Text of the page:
Dana Benlakhdar

MA work

All the While the Native Exists: Spectres of Oppression in the Postcolony

Colonial oppression penetrates histories, discourses, psyches and geopolitics, and poses a hopeless challenge for the Western intellectual tradition.  All the While the Native Exists is comprised of two free-standing essays ‘How to Give Up Your Ancestors’ Land’ and ‘Decolonising the Mind’. Both of which explore the functions of colonial and neoliberal oppression and violence in the African continent through two European documentaries: We Come as Friends (2014) by Austrian filmmaker Hubert Sauper and Concerning Violence: Nine Scenes from Anti-Imperialistic Self-Defence (2014) by Swedish director Göran Hugo Olsson.


Instead of deconstructing Sauper’s and Olsson’s films as cultural objects, I employ them as catalysts to raise broader socio-political questions of the nature of (neo)colonial violence and its role in disowning the Other. The first essay ‘How to Give Up Your Ancestors’ Land’ considers epistemic violence in the politically volatile South Sudan through the Jungian psychoanalytical structure. The latter essay focuses specifically on Frantz Fanon’s famous work ‘Concerning Violence’ and its contribution to the discourse on psychology of oppression.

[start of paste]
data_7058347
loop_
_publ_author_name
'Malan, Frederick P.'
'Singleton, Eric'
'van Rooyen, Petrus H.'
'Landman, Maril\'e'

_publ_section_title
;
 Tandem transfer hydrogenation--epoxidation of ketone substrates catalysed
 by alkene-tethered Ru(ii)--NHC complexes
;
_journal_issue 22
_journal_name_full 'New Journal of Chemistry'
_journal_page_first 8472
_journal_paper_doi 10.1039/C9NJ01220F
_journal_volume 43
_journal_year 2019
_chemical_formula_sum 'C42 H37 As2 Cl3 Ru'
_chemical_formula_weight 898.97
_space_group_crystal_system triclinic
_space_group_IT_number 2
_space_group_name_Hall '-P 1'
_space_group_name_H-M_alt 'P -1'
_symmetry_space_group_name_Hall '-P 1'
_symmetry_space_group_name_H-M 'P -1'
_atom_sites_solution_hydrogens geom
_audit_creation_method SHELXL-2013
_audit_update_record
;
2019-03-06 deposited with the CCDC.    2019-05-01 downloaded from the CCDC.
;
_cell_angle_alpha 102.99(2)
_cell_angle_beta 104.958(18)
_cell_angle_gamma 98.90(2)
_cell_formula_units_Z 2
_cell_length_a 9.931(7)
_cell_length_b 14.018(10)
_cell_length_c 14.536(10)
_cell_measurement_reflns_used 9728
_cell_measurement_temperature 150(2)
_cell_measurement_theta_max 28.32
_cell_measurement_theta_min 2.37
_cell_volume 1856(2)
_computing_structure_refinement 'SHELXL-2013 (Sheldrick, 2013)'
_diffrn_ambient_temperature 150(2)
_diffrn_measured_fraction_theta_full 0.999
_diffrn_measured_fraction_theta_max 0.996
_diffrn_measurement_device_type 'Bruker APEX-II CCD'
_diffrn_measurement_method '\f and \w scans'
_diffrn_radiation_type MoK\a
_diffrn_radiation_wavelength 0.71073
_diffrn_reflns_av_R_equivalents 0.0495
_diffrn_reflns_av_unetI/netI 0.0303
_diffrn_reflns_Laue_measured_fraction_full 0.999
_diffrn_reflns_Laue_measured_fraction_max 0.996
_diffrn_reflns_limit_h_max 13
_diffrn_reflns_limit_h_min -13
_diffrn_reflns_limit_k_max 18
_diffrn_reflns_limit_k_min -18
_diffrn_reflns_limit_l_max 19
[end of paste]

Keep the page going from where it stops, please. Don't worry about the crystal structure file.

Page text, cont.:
Info

  • MA Degree

    School

    School of Fine Art

    Programme

    MA Critical Writing in Art & Design, 2017

  • Degrees

  • BA (Hons) Contemporary Media Practice, University of Westminster, UK, 2015; BA Sound Design and Recording, ELO Helsinki Film School, Aalto University, Finland, 2013
  • Publications

  • 'Babylon Must Foot All its Bills!', Meet Me in the Present: Documents and their Afterlives (Royal College of Art: 2017)